One of the most valuable health care professionals when assisting clinicians in the treatment of gout is the pharmacist. Rasburicase, a recombinant uricase IV product indicated for tumor lysis syndrome, might be successfully used in unusually severe cases of gout.35 Rasburicase has a black box warning for anaphylaxis, hemolysis, and methemoglobin.
Therefore, attention has been directed to the recent advances in the understanding of gouty inflammation and the proinflammatory role of several cytokines in the pathophysiology of acute gout.25,38 Early small clinical trials have identified interleukin-1B as the most prominent in acute gout.
First, to serve as a foundation, new insights into the pathogenesis of hyperuricemia and gout will be discussed.
Pharmacists can appreciate that the optimal treatment for gout requires both adjunctive nonpharmacologic as well as pharmacologic interventional therapies (TABLE 1). A summary of the pharmacologic agents used to treat acute gout is shown in TABLE 3.6-8,25-27 These medications have no effect on the serum uric acid level. Clinical pharmacists need to be empowered with knowledge to assist prescribing clinicians in order to maximize therapeutic outcomes when treating gout. Obesity, weight change, hypertension, diuretic use, and risk of gout in men: the health professionals follow up study. Increasing prevalence of gout and hyperuricemia over 10 years among older adults in a managed care population.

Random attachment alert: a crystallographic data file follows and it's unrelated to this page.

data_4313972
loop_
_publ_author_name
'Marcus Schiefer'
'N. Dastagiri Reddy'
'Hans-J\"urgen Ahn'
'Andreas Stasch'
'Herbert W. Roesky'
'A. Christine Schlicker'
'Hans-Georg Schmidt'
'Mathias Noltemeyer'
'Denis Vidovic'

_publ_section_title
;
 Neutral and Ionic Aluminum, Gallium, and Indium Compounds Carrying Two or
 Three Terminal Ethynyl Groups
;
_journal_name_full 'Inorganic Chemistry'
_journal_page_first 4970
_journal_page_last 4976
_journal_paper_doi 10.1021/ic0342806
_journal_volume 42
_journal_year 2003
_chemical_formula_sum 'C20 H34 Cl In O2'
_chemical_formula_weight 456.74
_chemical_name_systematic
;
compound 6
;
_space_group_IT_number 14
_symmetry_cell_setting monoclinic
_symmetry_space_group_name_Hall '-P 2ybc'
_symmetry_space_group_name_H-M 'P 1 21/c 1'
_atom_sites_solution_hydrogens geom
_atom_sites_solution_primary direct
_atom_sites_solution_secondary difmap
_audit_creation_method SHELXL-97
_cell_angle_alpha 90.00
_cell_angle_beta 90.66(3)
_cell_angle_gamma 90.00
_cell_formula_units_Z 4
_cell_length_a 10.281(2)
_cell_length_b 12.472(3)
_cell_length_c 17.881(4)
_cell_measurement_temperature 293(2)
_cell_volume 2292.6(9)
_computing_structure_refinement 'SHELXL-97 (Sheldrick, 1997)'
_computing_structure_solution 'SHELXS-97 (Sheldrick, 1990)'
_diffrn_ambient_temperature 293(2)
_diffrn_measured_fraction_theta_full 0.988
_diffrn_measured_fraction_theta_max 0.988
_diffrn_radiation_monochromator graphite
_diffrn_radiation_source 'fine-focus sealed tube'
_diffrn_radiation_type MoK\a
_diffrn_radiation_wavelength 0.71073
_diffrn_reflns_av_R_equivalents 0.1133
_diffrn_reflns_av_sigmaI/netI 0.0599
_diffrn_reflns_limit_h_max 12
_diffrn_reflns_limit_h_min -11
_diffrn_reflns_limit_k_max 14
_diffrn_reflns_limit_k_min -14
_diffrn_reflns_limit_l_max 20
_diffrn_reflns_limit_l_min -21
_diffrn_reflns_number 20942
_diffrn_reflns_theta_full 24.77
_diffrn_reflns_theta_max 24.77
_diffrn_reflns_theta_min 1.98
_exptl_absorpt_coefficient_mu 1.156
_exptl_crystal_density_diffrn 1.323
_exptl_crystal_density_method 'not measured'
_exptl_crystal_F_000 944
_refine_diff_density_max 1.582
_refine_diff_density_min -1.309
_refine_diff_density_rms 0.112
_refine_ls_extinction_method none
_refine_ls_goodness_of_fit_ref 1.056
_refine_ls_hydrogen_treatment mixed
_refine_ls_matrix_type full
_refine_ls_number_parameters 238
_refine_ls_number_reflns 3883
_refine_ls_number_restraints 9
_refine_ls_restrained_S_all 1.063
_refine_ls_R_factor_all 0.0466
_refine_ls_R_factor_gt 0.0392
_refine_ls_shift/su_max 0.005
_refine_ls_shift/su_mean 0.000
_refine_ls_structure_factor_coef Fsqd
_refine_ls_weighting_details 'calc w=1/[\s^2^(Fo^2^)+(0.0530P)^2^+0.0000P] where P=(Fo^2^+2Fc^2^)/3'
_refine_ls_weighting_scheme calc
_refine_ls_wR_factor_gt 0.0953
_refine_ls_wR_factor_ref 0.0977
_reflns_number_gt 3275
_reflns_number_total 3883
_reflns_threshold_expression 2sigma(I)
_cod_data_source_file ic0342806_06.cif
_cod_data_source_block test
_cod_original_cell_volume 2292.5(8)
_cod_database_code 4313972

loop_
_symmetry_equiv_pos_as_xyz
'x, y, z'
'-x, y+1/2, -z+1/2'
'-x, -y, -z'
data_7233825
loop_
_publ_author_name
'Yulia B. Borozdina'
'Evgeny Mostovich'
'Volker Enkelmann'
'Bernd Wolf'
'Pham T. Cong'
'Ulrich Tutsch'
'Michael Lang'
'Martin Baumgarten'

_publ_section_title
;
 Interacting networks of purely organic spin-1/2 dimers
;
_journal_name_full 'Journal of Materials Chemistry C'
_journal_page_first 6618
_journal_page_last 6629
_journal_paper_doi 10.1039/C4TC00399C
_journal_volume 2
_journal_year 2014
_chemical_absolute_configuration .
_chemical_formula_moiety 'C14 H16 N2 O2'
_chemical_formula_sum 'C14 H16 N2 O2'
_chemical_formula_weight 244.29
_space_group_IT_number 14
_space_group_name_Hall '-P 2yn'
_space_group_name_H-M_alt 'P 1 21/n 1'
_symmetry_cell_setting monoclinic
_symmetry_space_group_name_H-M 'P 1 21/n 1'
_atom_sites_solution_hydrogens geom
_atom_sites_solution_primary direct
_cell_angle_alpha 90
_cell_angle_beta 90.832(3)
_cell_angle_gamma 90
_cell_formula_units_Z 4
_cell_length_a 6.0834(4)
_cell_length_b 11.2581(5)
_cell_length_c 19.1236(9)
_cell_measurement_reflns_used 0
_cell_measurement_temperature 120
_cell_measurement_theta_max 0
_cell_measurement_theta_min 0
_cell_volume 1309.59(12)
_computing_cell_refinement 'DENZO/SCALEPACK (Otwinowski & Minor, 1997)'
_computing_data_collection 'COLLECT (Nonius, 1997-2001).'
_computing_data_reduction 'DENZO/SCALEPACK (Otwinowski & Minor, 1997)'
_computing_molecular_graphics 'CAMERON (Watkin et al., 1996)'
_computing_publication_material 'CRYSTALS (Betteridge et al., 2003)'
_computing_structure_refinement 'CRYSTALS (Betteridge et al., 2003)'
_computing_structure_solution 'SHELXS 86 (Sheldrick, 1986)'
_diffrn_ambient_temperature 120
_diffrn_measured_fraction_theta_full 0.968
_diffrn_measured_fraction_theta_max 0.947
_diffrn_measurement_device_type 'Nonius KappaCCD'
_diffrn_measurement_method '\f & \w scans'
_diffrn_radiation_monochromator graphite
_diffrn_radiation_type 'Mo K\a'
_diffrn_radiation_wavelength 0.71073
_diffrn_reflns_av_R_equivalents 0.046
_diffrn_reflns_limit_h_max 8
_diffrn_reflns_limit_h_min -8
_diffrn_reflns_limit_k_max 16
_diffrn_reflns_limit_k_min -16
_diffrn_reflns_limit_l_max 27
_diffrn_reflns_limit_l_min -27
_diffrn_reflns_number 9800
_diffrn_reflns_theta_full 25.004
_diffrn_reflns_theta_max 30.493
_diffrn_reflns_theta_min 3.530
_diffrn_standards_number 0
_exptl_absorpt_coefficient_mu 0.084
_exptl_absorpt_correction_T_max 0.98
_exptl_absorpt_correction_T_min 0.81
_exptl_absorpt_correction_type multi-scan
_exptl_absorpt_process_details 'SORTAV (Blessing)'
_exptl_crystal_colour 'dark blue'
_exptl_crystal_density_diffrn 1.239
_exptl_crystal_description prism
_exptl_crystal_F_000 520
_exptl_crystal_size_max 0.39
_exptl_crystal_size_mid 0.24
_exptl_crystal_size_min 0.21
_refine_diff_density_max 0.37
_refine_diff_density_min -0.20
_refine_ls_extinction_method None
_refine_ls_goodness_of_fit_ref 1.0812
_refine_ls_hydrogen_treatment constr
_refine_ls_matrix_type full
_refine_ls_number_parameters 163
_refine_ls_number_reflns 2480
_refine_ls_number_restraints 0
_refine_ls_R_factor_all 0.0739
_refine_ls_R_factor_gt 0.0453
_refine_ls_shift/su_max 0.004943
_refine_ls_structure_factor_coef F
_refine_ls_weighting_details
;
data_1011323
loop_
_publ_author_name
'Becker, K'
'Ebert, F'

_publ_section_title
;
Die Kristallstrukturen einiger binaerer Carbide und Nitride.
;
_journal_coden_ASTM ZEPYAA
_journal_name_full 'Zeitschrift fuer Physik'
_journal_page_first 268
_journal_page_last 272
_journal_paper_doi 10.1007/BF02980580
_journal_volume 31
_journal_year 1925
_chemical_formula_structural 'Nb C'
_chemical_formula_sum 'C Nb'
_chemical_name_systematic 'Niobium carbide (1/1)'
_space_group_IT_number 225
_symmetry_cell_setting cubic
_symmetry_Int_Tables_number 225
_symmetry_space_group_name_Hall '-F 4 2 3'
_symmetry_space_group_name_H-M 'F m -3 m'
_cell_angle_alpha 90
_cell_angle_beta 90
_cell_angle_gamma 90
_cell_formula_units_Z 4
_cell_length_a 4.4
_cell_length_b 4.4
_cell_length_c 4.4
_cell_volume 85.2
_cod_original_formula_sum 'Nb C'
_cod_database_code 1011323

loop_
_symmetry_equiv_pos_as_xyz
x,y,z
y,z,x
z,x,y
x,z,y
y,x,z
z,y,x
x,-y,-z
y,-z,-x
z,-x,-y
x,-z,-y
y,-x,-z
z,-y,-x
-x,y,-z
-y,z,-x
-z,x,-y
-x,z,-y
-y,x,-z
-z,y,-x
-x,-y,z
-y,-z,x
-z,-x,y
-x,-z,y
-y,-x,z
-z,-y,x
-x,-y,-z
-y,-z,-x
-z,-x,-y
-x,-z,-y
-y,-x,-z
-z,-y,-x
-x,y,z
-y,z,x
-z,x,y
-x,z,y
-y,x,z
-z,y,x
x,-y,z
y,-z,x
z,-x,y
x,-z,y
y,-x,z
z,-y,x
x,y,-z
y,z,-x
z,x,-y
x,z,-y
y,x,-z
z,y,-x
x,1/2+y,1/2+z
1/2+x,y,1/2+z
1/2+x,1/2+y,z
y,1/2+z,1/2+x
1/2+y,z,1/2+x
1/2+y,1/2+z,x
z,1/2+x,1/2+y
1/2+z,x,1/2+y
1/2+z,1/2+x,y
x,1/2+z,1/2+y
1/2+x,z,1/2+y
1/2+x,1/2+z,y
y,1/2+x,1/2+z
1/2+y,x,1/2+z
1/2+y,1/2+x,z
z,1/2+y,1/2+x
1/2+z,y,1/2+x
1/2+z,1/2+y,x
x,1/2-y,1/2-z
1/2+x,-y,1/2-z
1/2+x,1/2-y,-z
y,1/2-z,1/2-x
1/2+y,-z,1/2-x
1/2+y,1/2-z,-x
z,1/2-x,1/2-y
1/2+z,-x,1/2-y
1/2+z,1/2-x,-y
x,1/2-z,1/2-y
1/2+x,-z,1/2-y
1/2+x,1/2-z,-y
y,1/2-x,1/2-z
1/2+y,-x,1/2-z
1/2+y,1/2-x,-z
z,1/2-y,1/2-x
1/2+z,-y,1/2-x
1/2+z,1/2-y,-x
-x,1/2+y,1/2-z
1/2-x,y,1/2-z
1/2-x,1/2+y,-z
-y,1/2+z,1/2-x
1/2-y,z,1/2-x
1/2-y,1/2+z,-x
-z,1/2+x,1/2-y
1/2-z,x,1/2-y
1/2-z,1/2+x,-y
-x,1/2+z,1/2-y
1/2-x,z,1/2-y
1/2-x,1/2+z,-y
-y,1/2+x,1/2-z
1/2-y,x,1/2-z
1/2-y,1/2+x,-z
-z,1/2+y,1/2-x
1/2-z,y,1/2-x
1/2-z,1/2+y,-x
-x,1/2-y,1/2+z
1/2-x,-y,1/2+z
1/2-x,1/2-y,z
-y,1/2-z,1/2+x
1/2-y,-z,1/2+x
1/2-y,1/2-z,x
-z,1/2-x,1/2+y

Pegloticase, a polyethylene glycol conjugate of uricase for the potential intravenous treatment of gout. In addition, serum hyperuricemia is epidemiologically linked to hypertension and seems to be an independent factor for the development of hypertension.